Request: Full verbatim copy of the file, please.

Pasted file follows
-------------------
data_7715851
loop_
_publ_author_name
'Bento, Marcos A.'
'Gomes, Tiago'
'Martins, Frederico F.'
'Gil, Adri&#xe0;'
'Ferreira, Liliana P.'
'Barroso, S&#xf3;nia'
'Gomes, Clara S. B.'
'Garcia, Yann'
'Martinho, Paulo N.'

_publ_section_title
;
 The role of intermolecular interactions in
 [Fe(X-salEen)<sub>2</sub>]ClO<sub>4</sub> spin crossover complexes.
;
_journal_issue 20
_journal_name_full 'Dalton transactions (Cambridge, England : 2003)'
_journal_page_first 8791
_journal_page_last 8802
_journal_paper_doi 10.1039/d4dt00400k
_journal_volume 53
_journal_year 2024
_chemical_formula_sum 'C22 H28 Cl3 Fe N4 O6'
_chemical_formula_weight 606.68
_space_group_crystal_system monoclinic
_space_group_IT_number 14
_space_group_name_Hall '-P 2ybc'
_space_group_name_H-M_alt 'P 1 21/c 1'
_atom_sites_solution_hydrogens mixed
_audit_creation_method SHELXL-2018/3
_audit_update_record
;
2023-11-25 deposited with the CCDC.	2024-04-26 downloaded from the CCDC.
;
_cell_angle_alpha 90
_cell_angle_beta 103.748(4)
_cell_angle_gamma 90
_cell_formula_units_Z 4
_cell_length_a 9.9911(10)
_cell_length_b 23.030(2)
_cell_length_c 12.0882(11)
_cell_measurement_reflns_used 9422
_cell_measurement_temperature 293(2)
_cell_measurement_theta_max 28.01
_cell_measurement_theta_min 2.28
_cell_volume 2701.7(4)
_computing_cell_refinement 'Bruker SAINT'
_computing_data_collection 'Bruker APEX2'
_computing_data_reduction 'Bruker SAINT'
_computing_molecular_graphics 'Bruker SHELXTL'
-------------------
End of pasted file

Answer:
data_7715851
loop_
_publ_author_name
'Bento, Marcos A.'
'Gomes, Tiago'
'Martins, Frederico F.'
'Gil, Adri&#xe0;'
'Ferreira, Liliana P.'
'Barroso, S&#xf3;nia'
'Gomes, Clara S. B.'
'Garcia, Yann'
'Martinho, Paulo N.'

_publ_section_title
;
 The role of intermolecular interactions in
 [Fe(X-salEen)<sub>2</sub>]ClO<sub>4</sub> spin crossover complexes.
;
_journal_issue 20
_journal_name_full 'Dalton transactions (Cambridge, England : 2003)'
_journal_page_first 8791
_journal_page_last 8802
_journal_paper_doi 10.1039/d4dt00400k
_journal_volume 53
_journal_year 2024
_chemical_formula_sum 'C22 H28 Cl3 Fe N4 O6'
_chemical_formula_weight 606.68
_space_group_crystal_system monoclinic
_space_group_IT_number 14
_space_group_name_Hall '-P 2ybc'
_space_group_name_H-M_alt 'P 1 21/c 1'
_atom_sites_solution_hydrogens mixed
_audit_creation_method SHELXL-2018/3
_audit_update_record
;
2023-11-25 deposited with the CCDC.	2024-04-26 downloaded from the CCDC.
;
_cell_angle_alpha 90
_cell_angle_beta 103.748(4)
_cell_angle_gamma 90
_cell_formula_units_Z 4
_cell_length_a 9.9911(10)
_cell_length_b 23.030(2)
_cell_length_c 12.0882(11)
_cell_measurement_reflns_used 9422
_cell_measurement_temperature 293(2)
_cell_measurement_theta_max 28.01
_cell_measurement_theta_min 2.28
_cell_volume 2701.7(4)
_computing_cell_refinement 'Bruker SAINT'
_computing_data_collection 'Bruker APEX2'
_computing_data_reduction 'Bruker SAINT'
_computing_molecular_graphics 'Bruker SHELXTL'